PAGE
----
|Subject: AKI: Mosque Sheltering Hundreds Of
Christians During Ongoing Violence
EAST TIMOR: Mosque Sheltering Hundreds Of Christians During Ongoing Violence
Dili, 18 Dec. (AKI) - More than 400 Christians have been sheltered in East Timor's capital, Dili's largest mosque since Friday, when fighting between rival gangs forced them to flee. Dili Annur Mosque coordinator, Anwar da Costa, told AdnKronos International (AKI) that the refugees live near the mosque, at the capital's 'kampung' [village] Alor.
"We have received more than four hundred people. Most of them are women, children and elderly people. They are utterly terrified of the martial art gangs fighting near the mosque," da Costa, 32, told AKI on Monday.
"Most of these people are not Muslim. They are Christian and are our neighbors, living near the mosque. But we accept anyone who is in danger. Islam does not discriminate. It is really about humanity," he added, specifying that Christians were housed in the mosque compound, but not inside the mosque building, a place considered off-limits for non-Muslims.
"They do not enter to the mosque building. They are respecting our holy place," he said.
Among those sheltering in the mosque compound, together with his wife and three children, is Armando Soares, 45, who appealed for more action from the government.
"I urge President Xanana Gusmao and prime minister Ramos to immediately deploy police and soldiers to quell the situation. We can not live in a situation like this," Soares told AKI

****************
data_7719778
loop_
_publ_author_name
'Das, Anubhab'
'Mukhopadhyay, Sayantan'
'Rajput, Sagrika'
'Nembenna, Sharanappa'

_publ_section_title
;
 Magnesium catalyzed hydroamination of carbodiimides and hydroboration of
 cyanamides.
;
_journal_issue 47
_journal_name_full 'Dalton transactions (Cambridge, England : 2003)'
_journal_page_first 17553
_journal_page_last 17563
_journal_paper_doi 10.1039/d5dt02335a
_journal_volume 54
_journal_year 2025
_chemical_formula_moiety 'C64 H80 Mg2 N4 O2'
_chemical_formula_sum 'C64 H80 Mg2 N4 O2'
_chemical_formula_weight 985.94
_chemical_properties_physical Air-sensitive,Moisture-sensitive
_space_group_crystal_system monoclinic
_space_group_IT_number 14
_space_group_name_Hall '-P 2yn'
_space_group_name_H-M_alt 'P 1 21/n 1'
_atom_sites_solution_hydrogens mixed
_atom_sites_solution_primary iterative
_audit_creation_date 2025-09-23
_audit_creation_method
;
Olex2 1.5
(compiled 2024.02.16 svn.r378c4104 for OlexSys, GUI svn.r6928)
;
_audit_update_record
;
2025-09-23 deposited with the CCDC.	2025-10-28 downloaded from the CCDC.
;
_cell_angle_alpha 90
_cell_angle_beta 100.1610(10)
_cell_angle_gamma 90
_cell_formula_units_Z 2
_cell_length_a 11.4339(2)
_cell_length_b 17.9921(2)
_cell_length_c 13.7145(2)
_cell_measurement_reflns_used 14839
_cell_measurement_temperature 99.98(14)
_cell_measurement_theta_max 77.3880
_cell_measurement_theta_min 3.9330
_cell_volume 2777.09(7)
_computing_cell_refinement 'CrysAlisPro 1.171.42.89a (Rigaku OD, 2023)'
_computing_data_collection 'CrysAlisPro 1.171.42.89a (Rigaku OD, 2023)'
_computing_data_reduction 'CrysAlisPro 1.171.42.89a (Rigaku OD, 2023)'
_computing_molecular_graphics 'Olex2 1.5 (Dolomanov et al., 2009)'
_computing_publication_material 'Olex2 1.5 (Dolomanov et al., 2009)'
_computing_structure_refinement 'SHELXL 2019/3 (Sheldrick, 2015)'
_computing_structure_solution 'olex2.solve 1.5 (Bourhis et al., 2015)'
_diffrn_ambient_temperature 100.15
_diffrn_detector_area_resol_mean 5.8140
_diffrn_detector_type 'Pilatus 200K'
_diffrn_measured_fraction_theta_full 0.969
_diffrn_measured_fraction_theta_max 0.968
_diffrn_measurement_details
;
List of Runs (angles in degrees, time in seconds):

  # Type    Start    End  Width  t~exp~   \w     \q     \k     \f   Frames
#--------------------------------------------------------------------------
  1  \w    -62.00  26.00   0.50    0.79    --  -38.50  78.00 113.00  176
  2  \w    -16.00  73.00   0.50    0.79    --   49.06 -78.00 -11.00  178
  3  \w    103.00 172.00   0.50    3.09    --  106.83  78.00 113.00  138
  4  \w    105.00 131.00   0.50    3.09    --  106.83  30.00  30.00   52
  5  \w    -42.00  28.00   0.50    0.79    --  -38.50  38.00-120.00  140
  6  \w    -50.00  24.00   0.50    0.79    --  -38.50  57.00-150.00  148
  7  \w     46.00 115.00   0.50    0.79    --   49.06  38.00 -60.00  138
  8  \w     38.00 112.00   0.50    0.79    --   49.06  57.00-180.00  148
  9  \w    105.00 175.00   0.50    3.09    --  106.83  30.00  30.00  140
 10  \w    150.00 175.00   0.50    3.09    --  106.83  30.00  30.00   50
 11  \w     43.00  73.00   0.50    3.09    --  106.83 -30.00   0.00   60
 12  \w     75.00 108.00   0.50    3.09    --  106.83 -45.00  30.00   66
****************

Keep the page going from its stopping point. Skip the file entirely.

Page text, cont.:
Luciana Mendonca (27) housewife at the mosque with her two children, told AKI that she had been here before.
"I was here when the crisis began in April. I returned home last September, but since last Friday my family and I have taken refugee at the mosque again because the fighting is getting worse in the area," she said.
Sunday saw over 100 people caught up in fighting in Kampung Alor. One person was reported dead and more than 12 people have been killed in violence in recent weeks.
East Timor has seen sporadic violence since May when over 600 soldiers were dismissed by then prime minister Mari Alkatiri, after that they had gone on strike complaining of discrimination.
Rival police and army factions battled in the streets and clashes later spilled over into widespread gang warfare, looting and arson.
At least 37 people were killed and 155,000 fled their homes as Alkatiri was forced to resign following allegations that he did not prevent some of his closest allies from setting up civilian militias.
A relative calm was restored after international troops were deployed to East Timor earlier this year.